Take gender-based violence as an example. The Samoa Family Health and Safety Study found that 46.4% of women surveyed aged 15 to 49 reported experiencing physical and/or emotional and/or sexual violence by an intimate partner. Yet, a survey conducted as part of the NHRI’s SHRR found that many participants felt that Fa’asamoa and human rights conflicted in this area, with many citing that Fa’asamoa permits husbands to beat their wives.

 

  The NHRI used the interweaving of fa’asamoa and international human rights law to dispel this misconception and highlight the need to reverse the trend of high rates of gender-based violence within Samoan society. The NHRI highlighted a central principle of fa’asamoa - Ole tuafafine ole ‘i’oimata o lona tuagane’ – meaning that a sister is the pupil of her brother’s eye – to show that fa’asamoa protects Samoan women from physical, emotional or sexual violence . This relationship also extends to unrelated males and females.

 

  Similarly, gender-based violence, which impairs or nullifies the enjoyment by women of human rights and fundamental freedoms, is protected under general international law as well as various human rights conventions, including the discrimination provision within the meaning of article 1 of the Convention on the Elimination of Discrimination Against Women. Considering that Samoan women are protected by principles and obligations under both international human rights law and the fa’asamoa, the high prevalence of violence against women in Samoa is intolerable from both a cultural standpoint as well as from a human rights perspective.

 

  The NHRI also used a case study in the SHRR to highlight how fa’asamoa can work in a way that allows the economic empowerment of women and men which helps to reduce the rate of gender-based violence. This is evident in the case of the Pacific NGO - Women in Business Development Inc. (WIBDI).

 

Samoan woman practicing the art of fine-mat weaving

Samoan woman practicing the art of fine-mat weaving

 

WIBDI is dedicated to strengthening village economies with a development model that takes into account Samoan values, tradition and culture. It works with vulnerable populations to develop sources of income to increase self-reliance and independence, focusing on networking with communities, government and other organizations in Samoa and around the Pacific. It began its fine‑mat programme for women in the mid-1990s. However, it witnessed an unfortunate trend. In areas where women were becoming the main income earner through the WIBDI programme, there was a spike in gender-based violence as a result. Women were being beaten because of the amount of time they spent weaving instead of cleaning and doing other expected household activities. In response, WIBDI reframed their programme to include the husband as a planter and harvester of the pandanus (weaving) plants while simultaneously sharing childcare and domestic duties with his wife so that she could weave.  Re-conceptualizing the programme as a family initiative allowed for the inclusion of everyone in economic empowerment. As the WIBDI website states, “this means being able to send children to school, to pay utility bills and, importantly, to have control over their lives instead of relying on remittances”. This has seen a reduced rate of gender based violence in the villages that WIBDI is currently operating in. It is hoped that this program of economic empowerment, combined with the NHRI’s education and outreach program which seeks to explain the interrelationship between fa’asamoa and human rights, will continue to help reduce the rates of gender-base violence in Samoa.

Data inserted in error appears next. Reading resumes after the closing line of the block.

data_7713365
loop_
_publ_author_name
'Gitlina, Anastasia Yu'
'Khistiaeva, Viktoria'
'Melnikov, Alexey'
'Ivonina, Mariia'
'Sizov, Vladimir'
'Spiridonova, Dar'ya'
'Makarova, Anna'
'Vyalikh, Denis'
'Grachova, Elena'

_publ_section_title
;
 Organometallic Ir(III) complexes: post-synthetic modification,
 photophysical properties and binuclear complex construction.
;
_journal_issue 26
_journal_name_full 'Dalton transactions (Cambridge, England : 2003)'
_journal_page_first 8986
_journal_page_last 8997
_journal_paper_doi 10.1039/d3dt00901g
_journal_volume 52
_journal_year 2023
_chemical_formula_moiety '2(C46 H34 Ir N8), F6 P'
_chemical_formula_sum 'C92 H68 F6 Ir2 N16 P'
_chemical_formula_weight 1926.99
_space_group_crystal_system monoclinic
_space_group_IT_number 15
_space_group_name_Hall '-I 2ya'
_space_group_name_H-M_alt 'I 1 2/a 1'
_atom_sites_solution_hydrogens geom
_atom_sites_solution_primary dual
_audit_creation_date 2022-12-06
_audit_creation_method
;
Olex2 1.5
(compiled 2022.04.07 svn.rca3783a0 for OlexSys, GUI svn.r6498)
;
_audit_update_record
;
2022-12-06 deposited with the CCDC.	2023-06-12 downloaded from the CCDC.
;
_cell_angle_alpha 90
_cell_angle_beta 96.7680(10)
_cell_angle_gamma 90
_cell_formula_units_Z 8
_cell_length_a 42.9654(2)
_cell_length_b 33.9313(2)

Finally, the Samoan NHRI will attempt to explain the relationship between the fa’asamoa and international human rights norms in its next SHHR in 2016 when it focuses on the rights of people with disabilities. It will explore how Samoan culture and human rights can ensure that PWDs are able to participate effectively and fully on an equal basis with the rest of Samoan society.

 

 

Chris Rummery, Human Rights Officer

 

[1] Universal Declaration of Human Rights UN General Assembly, Universal Declaration of Human Rights, 10 December 1948, 217A(III), available at http://www.refworld.org/docid/3ae6b3712c.html [accessed 12 December 2015]:

 

  [2] The Constitution of the Independent State of Samoa 1960 (came into force 1 January 1962); see the right to life (Article 5); right to personal liberty (Article 6); right to freedom of inhuman treatment (Article 7); right from forced labour (Article 8), the right to a fair trial (Article 9); right to freedom of religion (Article 11,12) rights regarding freedom of speech, assembly, association, movement and residence (Article 13) and freedom from discriminatory legislation ( Article 15). These rights correspond directly with rights enshrined in the UDHR, see the right to life (Article 3), freedom from inhumane treatment (Article 5), the right to a fair trial (Article 10), freedom of thought and religion (Article 18), rights regarding speech, assembly, association, movement and residence (Articles 20 and 13, respectively), and freedom from discriminatory legislation (Article 7).